Jens Broedersdorff and Uwe Koenzen were looking for a powerful but compact electric motor for a sports car project. Because the drives available were too expensive, they developed an electric machine, which they found curiously applicable.
It all started with a sports car. Some investors want to finance an independent sports car project – with electric drive, of course. They turn to their friends Jens Broedersdorff and Uwe Koenzen. Under the name “Classic eCars”, the two not only develop and design retrofit electric drives for vintage cars from the Beetle to the Jaguar E-Type, but also advise companies on the transition to e-mobility – they have, among other things, contributed to the charging park and the logistics of the electric delivery vans at the bakery Ihr Bäcker Schüren, which is well-known in the eMobility world.
Broedersdorff and Koenzen are looking for a suitable motor. But after a few conversations with “the usual suspects”, they realise that the available engines with the right performance data are scarce. “We asked well-known manufacturers of electric motors, but because of the special requirements, the offers were all costly and only available in minimal quantities,” says Broedersdorff. “We, therefore, decided to develop an electric motor ourselves for this application together with Engiro.
Founding & Development
Engiro was founded in Aachen in 2010 and, according to the company’s homepage, specialises in the development and production of “high-performance electric machines, electric gearboxes and drive systems”. The company is closely linked to the RWTH through its management and scientific advisory board.
It quickly became clear that the engine should be as efficient as possible. In contrast to a large SUV, a sports car has less space for batteries – and if both sporty driving performance and an appropriate range are to be possible, the engine must use the available power sparingly. This is one of the reasons why the project partners did not use an otherwise customary gear ratio in the design. Instead, the power is transmitted directly to the drive shaft via a specially developed hollow shaft – hence the project name “Direct eDrive”.
“The simulations not only showed that our concept works, but the specifications can also even be exceeded in many respects,” says Broedersdorff. “There is no comparable solution on the market,” adds Koenzen. “These are all solutions with transmission and high-speed concept.
Another special feature of the design: It can also be used as a twin motor. This results in numerous options for the use of permanently excited synchronous motors. With one motor per axle, one mechanical differential is still required. If, however, two motors are mounted “back-to-back” on one axle, the mechanical differential is also eliminated – the differences between the two sides of the vehicle are then compensated by software. Or if two engines are mounted on the cardan shaft in a 4×4 commercial vehicle, they virtually replace the centre differential. We have summarised some of the simulated applications from the truck hybrid with one engine to the high-performance passenger car with two twin engines in the gallery.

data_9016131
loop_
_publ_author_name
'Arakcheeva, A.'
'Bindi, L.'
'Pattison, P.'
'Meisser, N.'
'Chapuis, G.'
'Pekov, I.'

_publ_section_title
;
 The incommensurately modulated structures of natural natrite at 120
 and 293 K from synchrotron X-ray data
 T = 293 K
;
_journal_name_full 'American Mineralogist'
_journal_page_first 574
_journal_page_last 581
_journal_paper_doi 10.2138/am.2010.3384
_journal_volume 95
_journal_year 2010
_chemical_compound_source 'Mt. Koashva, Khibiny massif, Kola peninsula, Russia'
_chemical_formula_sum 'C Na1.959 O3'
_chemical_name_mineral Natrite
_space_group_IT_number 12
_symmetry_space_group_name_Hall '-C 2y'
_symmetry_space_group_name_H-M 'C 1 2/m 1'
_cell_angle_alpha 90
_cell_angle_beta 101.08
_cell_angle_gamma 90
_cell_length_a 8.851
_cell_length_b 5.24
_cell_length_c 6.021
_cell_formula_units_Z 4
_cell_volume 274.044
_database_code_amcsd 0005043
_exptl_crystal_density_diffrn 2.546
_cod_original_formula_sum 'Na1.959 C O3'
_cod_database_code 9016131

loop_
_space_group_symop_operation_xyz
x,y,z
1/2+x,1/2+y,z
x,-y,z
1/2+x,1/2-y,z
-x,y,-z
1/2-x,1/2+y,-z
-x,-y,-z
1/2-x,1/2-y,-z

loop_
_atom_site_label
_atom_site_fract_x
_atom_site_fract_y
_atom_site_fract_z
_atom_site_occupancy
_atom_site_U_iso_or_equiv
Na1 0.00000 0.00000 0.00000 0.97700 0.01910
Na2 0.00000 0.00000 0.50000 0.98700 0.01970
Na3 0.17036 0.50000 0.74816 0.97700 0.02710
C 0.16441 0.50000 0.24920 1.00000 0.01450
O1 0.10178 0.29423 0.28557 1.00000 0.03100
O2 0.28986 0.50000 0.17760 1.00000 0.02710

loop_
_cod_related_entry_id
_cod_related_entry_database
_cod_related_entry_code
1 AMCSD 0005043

With different motor arrangements, different power ranges can also be covered. An electric motor delivers 100 kW continuous power and 259 kW at peak over ten seconds – so 518 kW per axle and up to 1,036 kW in the vehicle are possible. In the configuration with two twin motors, targeted distribution of the torque per wheel is also possible, as its motor drives each wheel. This torque vectoring enables better traction – whether in a sports car or an off-road vehicle on slippery surfaces.
“Although the engines were developed for a sports car, they can be used thanks to the speed range and the twin-engine design very flexibly, since the wheel sizes in passenger cars, for example, hardly differ and the cardan shafts can be driven in truck applications,” says Koenzen. A sedan or SUV is, therefore, also conceivable. In commercial vehicles, the wheels are much larger, but unlike sports cars, the maximum speed is irrelevant. According to the two developers, it should even be possible to use them in boats.
Despite the performance data and variability, the efficiency should be over 96 per cent. “We have a very high efficiency not only because of the missing transmission. Engiro worked on the electrical design for a very long time and simulated well over 100 designs,” says Broedersdorff. “With the result that we not only have a high peak value in a small range, but the engine also works very efficiently over a wide speed range.
The efficiency is not only simulated but measured. “These engines don’t just exist as renderings, they are fully functional prototypes and have been put to the test,” says Koenzen. The two developers were so satisfied with the values that they are now looking for additional partners to produce a small series. The drive is unsuitable for mass production, and the performance data mean that the use of materials such as neodymium and copper is high.
Not only the sports cars mentioned are possible, but also retrofit solutions for trucks or special vehicles from Unimog or Bremach. According to Broedersdorff, special vehicles in mines or mining, as well as boats, can also be equipped with the machines. Depending on requirements, the machines can be supplied with or without power electronics. On request, the developers can also help with the implementation of the drive.
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